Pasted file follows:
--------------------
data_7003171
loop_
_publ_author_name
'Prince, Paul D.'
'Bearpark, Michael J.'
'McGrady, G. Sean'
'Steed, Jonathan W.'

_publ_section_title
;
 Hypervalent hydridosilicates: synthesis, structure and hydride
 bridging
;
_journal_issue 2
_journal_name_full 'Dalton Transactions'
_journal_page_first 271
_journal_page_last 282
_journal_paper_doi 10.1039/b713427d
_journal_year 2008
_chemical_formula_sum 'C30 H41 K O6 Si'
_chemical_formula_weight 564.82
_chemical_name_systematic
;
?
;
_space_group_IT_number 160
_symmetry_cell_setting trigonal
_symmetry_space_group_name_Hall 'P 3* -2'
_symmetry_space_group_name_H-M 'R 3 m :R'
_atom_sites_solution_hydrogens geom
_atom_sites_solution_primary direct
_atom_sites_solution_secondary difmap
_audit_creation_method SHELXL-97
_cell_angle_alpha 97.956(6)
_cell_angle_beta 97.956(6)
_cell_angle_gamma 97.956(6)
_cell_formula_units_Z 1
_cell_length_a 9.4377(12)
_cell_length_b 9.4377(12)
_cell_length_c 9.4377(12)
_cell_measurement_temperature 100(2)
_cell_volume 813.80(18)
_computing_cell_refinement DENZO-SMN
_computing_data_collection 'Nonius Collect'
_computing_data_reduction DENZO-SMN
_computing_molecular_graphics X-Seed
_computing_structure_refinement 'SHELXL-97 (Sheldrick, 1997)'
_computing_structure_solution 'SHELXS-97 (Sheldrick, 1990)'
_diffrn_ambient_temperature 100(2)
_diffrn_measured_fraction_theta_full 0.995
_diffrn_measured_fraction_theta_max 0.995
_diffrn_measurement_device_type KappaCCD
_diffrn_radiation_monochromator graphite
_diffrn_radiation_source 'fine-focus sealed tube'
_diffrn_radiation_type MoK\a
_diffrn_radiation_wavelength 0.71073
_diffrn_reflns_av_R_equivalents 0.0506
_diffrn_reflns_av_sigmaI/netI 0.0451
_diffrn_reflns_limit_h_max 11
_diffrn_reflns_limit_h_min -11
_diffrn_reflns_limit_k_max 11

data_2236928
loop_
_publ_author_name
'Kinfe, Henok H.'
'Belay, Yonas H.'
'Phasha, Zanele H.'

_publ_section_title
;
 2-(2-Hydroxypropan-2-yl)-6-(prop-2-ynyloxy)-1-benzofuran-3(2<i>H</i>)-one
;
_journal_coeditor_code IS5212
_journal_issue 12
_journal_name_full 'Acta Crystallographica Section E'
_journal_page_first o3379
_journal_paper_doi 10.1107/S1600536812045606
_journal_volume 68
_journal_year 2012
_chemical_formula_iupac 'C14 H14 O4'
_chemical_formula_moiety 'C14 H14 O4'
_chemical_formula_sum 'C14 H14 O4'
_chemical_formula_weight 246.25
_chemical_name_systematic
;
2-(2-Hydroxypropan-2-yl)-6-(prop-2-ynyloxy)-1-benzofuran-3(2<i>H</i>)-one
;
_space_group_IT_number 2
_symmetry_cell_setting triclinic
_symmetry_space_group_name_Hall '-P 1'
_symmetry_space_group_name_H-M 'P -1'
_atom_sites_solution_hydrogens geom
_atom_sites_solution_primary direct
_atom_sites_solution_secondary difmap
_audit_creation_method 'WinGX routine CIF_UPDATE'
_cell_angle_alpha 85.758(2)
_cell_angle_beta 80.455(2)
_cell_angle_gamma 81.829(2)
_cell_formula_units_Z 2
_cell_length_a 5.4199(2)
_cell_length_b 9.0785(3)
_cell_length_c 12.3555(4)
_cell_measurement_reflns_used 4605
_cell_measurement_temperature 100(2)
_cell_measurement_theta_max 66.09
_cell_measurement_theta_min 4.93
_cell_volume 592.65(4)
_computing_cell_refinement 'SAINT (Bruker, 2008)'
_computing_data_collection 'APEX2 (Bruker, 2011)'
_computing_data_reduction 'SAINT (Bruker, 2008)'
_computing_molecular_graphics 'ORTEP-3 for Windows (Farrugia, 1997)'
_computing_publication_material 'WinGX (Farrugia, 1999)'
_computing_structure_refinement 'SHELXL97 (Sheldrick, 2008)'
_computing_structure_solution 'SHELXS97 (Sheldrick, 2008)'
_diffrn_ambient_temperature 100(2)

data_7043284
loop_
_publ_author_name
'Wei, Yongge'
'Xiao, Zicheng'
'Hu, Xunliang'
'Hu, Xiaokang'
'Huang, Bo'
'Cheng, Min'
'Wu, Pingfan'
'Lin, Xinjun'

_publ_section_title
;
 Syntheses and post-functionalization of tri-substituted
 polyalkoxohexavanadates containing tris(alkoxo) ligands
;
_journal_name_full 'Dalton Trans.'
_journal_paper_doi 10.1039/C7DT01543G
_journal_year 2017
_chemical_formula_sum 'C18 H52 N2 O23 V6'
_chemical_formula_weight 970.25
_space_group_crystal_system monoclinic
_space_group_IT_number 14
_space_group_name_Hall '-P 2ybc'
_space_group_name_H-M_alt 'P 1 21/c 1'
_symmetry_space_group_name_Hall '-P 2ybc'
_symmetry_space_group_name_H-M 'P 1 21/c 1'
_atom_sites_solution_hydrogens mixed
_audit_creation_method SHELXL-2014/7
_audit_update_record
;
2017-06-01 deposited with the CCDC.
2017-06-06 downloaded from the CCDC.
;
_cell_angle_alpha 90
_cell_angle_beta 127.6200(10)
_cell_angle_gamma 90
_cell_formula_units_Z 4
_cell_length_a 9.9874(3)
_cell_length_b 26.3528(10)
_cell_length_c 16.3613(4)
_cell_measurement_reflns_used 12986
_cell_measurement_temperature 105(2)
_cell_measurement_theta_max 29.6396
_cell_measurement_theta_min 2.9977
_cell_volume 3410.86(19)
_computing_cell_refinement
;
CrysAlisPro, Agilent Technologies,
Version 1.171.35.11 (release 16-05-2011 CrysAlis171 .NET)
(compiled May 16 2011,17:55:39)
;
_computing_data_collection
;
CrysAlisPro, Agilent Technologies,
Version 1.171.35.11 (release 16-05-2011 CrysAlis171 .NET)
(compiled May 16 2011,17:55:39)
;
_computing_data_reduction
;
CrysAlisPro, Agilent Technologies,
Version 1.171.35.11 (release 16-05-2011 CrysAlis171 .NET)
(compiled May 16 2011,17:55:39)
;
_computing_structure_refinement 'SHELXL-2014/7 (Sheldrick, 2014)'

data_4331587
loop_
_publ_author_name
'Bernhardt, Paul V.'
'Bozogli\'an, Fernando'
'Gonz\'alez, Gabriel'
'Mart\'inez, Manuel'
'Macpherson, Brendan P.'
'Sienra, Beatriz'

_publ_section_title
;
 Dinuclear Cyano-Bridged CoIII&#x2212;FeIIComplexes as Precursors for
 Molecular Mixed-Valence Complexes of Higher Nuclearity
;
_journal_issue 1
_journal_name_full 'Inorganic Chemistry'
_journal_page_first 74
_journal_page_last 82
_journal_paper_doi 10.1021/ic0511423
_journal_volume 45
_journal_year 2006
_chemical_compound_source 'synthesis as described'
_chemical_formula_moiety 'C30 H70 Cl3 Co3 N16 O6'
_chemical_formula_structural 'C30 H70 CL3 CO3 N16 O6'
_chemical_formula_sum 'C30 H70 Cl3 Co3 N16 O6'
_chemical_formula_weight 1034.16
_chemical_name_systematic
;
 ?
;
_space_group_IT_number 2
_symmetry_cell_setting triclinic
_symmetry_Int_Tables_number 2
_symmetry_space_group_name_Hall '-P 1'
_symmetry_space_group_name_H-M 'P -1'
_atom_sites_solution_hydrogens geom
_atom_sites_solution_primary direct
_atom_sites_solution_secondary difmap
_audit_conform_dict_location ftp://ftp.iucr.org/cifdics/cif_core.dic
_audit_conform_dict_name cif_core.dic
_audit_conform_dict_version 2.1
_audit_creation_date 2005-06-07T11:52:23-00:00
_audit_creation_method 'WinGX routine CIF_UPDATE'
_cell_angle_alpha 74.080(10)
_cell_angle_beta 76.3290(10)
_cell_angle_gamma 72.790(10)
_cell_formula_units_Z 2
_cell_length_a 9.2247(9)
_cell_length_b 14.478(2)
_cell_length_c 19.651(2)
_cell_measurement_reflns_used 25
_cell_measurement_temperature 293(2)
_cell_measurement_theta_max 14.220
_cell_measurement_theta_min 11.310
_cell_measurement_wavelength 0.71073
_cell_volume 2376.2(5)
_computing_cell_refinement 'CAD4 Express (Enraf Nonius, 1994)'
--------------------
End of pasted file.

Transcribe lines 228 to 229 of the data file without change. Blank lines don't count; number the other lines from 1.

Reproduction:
_cell_length_c 19.651(2)
_cell_measurement_reflns_used 25